US6004595 *Apr 3, 1995Dec 21, 1999The Pillsbury CompanyRefrigerated biscuit dough product with topping and method of manufacture
US6920739Feb 19, 2003Jul 26, 2005The Pillsbury CompanyFood product marking systems and methods
US7186429Feb 19, 2003Mar 6, 2007General Mills Marketing, Inc.Food product marking apparatuses and methods
US7845928Jan 19, 2007Dec 7, 2010General Mills Marketing, Inc.Food product marking apparatuses and methods
US8407973Jul 28, 2010Apr 2, 2013General Mills, Inc.Food packaging with vertical to horizontal transfer loading
US8579494Aug 20, 2009Nov 12, 2013Sara Lee Tm Holdings, LlcSystem and method for dough extrusion
EP0845213A2 *Aug 9, 1995Jun 3, 1998Recot, Inc.Apparatus for forming sheets of material having a uniform thickness and cutting individual portions therefrom
WO1995034470A1 *Jun 5, 1995Dec 21, 1995Pillsbury CoUniversal dough cutting and packing apparatus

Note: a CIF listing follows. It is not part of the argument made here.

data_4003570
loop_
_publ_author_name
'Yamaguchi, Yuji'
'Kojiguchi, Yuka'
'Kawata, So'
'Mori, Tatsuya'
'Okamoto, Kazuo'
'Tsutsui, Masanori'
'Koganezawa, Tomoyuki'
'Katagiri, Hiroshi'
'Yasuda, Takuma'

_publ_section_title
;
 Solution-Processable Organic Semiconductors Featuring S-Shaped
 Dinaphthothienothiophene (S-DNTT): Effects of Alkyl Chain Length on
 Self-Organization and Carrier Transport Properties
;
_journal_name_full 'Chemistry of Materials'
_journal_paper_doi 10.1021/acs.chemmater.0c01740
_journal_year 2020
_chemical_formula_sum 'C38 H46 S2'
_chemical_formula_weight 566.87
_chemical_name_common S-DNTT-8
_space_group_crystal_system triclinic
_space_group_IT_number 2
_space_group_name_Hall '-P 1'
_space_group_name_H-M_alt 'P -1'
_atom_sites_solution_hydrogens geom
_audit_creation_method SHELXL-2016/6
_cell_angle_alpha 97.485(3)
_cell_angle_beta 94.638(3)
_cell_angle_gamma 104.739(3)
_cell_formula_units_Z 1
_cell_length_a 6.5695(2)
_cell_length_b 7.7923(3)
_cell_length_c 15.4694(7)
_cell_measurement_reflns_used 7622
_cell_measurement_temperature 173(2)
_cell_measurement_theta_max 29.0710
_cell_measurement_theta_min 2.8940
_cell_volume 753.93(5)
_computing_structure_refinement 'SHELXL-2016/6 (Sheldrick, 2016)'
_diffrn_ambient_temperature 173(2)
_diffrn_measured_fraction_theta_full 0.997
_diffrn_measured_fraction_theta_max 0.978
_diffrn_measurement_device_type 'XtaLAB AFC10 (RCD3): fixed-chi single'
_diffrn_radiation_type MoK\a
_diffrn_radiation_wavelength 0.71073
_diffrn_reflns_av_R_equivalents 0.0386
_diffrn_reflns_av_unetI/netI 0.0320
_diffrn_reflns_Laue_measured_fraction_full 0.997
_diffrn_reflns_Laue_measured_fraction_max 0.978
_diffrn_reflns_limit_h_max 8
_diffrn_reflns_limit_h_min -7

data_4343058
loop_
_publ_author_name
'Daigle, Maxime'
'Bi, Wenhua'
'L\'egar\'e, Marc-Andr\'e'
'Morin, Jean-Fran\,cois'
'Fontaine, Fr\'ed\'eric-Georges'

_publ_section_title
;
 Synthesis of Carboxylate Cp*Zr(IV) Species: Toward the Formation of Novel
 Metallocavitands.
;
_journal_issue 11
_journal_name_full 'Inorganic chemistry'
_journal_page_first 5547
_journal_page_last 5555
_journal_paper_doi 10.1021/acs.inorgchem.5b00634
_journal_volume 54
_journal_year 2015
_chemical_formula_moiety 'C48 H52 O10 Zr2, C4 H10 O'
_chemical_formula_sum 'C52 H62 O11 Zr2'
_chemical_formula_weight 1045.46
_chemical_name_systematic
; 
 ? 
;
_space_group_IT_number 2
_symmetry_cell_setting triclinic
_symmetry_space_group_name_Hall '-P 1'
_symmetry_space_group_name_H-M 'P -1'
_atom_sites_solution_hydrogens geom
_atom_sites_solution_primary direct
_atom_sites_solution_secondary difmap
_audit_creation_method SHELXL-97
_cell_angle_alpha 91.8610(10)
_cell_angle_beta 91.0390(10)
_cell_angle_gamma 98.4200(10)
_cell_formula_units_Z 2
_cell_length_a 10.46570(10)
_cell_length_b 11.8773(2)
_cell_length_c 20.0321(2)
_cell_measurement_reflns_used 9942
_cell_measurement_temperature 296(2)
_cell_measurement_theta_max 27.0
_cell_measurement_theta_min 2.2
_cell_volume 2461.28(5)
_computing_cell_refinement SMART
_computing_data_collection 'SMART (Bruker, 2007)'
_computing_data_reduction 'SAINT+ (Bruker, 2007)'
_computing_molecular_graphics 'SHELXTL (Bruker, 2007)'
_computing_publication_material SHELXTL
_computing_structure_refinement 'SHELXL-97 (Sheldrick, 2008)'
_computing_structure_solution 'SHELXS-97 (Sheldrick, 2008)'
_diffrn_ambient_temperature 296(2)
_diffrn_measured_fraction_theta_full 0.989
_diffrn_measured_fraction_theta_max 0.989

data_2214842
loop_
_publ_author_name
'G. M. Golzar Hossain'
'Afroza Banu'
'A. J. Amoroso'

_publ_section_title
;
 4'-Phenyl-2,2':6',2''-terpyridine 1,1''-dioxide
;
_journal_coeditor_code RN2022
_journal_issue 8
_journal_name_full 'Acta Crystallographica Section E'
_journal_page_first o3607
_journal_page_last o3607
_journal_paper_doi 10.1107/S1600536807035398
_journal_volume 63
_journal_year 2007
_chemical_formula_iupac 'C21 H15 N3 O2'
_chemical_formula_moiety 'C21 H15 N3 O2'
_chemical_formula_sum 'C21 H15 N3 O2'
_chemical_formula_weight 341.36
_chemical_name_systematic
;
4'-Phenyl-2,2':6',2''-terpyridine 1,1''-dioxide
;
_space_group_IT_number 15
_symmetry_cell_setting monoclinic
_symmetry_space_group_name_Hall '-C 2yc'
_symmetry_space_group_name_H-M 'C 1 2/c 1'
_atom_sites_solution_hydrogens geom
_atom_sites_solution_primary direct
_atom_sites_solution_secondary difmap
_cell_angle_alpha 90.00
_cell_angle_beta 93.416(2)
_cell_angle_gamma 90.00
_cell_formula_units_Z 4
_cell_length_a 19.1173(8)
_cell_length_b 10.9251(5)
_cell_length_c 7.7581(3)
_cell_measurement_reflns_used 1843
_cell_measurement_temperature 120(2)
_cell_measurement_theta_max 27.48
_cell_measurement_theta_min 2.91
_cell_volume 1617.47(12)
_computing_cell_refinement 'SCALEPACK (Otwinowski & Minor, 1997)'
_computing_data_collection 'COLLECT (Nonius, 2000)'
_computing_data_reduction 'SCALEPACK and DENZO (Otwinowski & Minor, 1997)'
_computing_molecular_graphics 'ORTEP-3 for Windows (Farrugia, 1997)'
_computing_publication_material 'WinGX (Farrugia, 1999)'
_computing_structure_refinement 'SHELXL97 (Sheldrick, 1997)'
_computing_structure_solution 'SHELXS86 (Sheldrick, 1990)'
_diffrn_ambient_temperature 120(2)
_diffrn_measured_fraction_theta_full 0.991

WO1996004796A1 *Aug 9, 1995Feb 22, 1996Recot IncApparatus for forming sheets of material having a uniform thickness and cutting individual portions therefrom
WO2011014534A1 *Jul 28, 2010Feb 3, 2011General Mills Marketing, Inc.Food packaging with vertical to horizontal transfer loading
Classifications
U.S. Classification53/516, 53/520, 53/258, 53/244, 53/252
International ClassificationB65B35/36, B65B25/06
Cooperative ClassificationB65B25/06, B65B35/36
European ClassificationB65B35/36, B65B25/06
Legal Events
DateCodeEventDescription
Feb 7, 2014ASAssignment
Owner name: GENERAL MILLS, INC., MINNESOTA
Free format text: ASSIGNMENT OF ASSIGNORS INTEREST;ASSIGNOR:GENERAL MILLS MARKETING, INC.;REEL/FRAME:032171/0702
Effective date: 20120601
Jan 23, 2013ASAssignment
Owner name: GENERAL MILLS, INC., MINNESOTA
Free format text: ASSIGNMENT OF ASSIGNORS INTEREST;ASSIGNOR:GENERAL MILLS MARKETING, INC.;REEL/FRAME:029682/0075
Effective date: 20120711
Jul 7, 2005ASAssignment
Owner name: GENERAL MILLS MARKETING, INC., MINNESOTA
Free format text: ASSIGNMENT OF ASSIGNORS INTEREST;ASSIGNOR:PILLSBURY COMPANY, THE;REEL/FRAME:016480/0847
Effective date: 20050707
Feb 23, 2005FPAYFee payment
Year of fee payment: 12
Mar 27, 2001FPAYFee payment
Year of fee payment: 8
Mar 27, 1997FPAYFee payment
Year of fee payment: 4
Jan 8, 1993ASAssignment
Owner name: PILLSBURY COMPANY, THE, MINNESOTA
Free format text: ASSIGNMENT OF ASSIGNORS INTEREST.;ASSIGNOR:REJSA, JACK J.;REEL/FRAME:006403/0434
Effective date: 19921106